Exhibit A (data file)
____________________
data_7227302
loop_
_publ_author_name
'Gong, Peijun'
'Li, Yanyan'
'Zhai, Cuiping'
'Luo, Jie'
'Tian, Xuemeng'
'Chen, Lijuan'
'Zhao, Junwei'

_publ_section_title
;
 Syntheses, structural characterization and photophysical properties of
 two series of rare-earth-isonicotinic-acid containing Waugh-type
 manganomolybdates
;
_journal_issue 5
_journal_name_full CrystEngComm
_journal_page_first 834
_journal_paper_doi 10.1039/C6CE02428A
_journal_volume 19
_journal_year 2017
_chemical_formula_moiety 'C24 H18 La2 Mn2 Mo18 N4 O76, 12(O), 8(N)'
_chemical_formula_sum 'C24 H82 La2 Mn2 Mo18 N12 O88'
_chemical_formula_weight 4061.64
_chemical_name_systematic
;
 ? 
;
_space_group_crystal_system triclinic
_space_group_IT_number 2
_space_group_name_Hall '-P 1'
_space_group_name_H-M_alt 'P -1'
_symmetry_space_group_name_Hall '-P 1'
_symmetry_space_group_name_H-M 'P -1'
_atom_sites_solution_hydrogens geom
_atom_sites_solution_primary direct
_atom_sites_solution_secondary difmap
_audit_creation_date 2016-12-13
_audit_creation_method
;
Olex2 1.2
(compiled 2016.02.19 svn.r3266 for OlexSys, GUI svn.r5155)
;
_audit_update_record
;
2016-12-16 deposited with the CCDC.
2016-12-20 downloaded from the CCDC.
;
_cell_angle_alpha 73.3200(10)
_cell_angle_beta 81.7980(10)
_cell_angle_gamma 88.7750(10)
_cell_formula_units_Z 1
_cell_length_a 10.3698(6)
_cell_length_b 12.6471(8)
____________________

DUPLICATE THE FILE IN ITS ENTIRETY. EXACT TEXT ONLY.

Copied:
data_7227302
loop_
_publ_author_name
'Gong, Peijun'
'Li, Yanyan'
'Zhai, Cuiping'
'Luo, Jie'
'Tian, Xuemeng'
'Chen, Lijuan'
'Zhao, Junwei'

_publ_section_title
;
 Syntheses, structural characterization and photophysical properties of
 two series of rare-earth-isonicotinic-acid containing Waugh-type
 manganomolybdates
;
_journal_issue 5
_journal_name_full CrystEngComm
_journal_page_first 834
_journal_paper_doi 10.1039/C6CE02428A
_journal_volume 19
_journal_year 2017
_chemical_formula_moiety 'C24 H18 La2 Mn2 Mo18 N4 O76, 12(O), 8(N)'
_chemical_formula_sum 'C24 H82 La2 Mn2 Mo18 N12 O88'
_chemical_formula_weight 4061.64
_chemical_name_systematic
;
 ? 
;
_space_group_crystal_system triclinic
_space_group_IT_number 2
_space_group_name_Hall '-P 1'
_space_group_name_H-M_alt 'P -1'
_symmetry_space_group_name_Hall '-P 1'
_symmetry_space_group_name_H-M 'P -1'
_atom_sites_solution_hydrogens geom
_atom_sites_solution_primary direct
_atom_sites_solution_secondary difmap
_audit_creation_date 2016-12-13
_audit_creation_method
;
Olex2 1.2
(compiled 2016.02.19 svn.r3266 for OlexSys, GUI svn.r5155)
;
_audit_update_record
;
2016-12-16 deposited with the CCDC.
2016-12-20 downloaded from the CCDC.
;
_cell_angle_alpha 73.3200(10)
_cell_angle_beta 81.7980(10)
_cell_angle_gamma 88.7750(10)
_cell_formula_units_Z 1
_cell_length_a 10.3698(6)
_cell_length_b 12.6471(8)